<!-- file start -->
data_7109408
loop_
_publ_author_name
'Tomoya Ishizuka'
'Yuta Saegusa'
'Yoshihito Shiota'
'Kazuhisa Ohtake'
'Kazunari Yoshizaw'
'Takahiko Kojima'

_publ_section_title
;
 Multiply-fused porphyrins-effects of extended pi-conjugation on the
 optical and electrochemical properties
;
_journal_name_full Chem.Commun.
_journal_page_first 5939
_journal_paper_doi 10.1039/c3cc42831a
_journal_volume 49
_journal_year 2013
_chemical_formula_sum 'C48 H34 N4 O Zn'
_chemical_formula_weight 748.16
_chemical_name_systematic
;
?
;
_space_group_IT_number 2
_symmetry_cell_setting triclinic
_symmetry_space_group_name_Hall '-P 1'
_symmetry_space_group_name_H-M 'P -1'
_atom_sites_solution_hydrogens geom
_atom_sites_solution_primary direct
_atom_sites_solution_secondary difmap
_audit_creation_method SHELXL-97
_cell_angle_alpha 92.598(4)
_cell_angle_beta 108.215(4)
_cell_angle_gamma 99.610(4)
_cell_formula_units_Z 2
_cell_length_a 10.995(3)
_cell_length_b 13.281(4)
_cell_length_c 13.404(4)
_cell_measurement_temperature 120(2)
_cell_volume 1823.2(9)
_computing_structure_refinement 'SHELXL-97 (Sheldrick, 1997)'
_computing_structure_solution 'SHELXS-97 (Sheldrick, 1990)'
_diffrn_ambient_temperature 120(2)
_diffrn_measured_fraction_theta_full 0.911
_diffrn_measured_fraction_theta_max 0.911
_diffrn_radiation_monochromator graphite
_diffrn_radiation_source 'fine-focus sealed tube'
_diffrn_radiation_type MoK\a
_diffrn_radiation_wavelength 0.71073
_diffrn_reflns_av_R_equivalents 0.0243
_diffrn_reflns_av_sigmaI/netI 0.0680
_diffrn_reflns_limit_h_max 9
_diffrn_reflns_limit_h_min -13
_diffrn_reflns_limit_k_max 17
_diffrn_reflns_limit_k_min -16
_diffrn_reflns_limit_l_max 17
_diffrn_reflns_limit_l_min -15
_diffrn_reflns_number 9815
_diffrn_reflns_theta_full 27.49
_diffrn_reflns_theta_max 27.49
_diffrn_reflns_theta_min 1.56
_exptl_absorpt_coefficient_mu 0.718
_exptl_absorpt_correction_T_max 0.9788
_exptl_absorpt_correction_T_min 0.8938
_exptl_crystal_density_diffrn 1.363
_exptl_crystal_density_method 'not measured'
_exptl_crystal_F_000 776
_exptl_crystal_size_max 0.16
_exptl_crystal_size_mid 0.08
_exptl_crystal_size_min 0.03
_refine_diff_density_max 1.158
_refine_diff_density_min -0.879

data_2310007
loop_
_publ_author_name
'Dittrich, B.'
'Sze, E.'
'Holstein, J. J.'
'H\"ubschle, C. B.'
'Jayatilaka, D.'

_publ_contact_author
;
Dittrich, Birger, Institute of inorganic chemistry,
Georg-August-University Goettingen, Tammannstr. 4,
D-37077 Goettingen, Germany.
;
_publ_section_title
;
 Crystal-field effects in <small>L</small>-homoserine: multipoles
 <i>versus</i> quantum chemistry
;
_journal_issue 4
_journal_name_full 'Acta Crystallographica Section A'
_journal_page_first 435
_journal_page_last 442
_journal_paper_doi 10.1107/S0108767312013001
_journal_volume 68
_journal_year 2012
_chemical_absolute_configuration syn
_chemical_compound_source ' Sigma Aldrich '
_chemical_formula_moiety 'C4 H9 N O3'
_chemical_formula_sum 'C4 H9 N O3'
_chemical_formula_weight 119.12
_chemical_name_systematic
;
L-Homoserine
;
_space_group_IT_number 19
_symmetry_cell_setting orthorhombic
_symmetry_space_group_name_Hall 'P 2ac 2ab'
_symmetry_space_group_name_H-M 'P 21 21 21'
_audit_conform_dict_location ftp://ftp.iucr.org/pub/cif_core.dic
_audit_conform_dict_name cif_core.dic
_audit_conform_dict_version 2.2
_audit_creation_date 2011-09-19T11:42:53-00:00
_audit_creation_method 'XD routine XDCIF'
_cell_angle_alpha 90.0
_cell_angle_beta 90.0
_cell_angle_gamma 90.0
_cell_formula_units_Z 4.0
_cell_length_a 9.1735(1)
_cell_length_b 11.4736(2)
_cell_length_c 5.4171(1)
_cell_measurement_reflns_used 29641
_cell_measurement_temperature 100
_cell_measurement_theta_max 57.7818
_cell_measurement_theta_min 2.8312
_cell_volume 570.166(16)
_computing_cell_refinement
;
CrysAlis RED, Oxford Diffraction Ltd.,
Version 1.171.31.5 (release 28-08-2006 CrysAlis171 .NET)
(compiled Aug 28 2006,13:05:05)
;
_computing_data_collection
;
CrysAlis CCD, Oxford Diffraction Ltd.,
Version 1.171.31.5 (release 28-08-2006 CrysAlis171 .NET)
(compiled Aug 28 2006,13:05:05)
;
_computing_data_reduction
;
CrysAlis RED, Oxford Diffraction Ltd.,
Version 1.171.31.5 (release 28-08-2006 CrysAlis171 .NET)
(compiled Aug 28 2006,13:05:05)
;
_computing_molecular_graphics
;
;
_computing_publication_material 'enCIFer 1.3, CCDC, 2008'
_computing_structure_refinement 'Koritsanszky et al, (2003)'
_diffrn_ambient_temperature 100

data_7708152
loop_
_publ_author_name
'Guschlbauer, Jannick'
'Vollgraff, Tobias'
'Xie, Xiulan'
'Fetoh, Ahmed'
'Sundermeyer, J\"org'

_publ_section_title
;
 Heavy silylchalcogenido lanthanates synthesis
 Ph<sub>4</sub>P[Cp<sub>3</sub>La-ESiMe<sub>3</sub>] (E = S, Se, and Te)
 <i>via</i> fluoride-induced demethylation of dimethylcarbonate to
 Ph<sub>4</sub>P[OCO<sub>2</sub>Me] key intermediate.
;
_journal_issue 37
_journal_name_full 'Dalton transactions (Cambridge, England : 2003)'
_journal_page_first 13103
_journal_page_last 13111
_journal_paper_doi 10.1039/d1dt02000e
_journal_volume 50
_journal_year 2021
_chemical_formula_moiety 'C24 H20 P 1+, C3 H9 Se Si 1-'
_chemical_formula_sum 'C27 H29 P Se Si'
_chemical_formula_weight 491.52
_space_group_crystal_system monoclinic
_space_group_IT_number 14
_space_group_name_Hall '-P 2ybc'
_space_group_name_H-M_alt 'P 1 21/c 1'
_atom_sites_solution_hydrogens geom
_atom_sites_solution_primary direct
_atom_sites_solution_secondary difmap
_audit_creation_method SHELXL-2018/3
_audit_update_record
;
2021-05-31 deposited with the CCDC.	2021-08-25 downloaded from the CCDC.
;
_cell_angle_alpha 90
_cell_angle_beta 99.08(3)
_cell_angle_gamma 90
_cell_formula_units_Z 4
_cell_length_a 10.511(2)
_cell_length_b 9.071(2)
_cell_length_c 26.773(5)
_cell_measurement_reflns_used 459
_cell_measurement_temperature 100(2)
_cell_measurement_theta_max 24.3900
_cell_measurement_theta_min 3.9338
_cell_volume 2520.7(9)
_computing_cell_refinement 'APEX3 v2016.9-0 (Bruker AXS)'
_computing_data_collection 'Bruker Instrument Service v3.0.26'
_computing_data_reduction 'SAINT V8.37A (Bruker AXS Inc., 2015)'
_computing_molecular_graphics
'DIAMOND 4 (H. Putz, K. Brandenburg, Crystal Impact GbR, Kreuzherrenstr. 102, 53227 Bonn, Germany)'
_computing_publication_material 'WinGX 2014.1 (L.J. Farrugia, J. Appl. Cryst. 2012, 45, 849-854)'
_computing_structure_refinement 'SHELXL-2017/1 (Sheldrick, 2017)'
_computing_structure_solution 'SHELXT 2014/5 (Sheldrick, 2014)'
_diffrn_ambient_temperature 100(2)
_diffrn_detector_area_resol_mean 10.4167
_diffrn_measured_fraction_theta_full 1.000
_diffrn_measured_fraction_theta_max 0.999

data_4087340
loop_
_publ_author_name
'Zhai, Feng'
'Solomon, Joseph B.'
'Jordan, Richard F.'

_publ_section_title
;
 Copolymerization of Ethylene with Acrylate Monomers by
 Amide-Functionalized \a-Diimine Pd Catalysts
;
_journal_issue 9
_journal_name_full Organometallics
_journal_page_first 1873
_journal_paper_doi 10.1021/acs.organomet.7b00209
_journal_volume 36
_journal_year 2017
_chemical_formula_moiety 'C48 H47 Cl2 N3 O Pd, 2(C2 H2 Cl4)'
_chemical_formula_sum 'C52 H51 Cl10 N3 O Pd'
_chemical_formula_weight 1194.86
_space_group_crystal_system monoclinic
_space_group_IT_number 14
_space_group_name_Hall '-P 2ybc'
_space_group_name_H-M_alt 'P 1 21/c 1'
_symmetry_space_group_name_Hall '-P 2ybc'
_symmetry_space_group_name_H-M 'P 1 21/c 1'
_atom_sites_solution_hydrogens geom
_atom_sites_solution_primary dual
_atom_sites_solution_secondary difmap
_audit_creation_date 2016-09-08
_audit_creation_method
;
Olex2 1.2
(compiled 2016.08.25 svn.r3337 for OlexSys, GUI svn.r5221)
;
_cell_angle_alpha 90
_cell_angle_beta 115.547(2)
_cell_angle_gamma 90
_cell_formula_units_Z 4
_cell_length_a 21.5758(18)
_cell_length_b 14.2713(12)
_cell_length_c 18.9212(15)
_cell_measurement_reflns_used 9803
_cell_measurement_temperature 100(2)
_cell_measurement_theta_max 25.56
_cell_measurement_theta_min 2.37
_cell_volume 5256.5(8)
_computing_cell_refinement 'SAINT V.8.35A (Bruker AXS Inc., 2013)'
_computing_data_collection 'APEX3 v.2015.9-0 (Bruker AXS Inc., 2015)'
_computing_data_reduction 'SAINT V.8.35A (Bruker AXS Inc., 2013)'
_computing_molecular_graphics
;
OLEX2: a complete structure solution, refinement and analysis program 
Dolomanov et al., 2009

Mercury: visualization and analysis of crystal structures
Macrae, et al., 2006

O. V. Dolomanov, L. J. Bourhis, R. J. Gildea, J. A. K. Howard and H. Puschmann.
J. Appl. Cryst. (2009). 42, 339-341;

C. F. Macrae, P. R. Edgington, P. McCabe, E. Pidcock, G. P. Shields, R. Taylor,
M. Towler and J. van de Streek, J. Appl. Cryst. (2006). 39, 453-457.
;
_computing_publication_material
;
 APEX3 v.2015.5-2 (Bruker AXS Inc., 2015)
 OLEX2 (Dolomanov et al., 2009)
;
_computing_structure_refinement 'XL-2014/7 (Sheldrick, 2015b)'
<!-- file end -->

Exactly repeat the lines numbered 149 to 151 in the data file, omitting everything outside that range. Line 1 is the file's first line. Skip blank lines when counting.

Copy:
_computing_molecular_graphics
;
;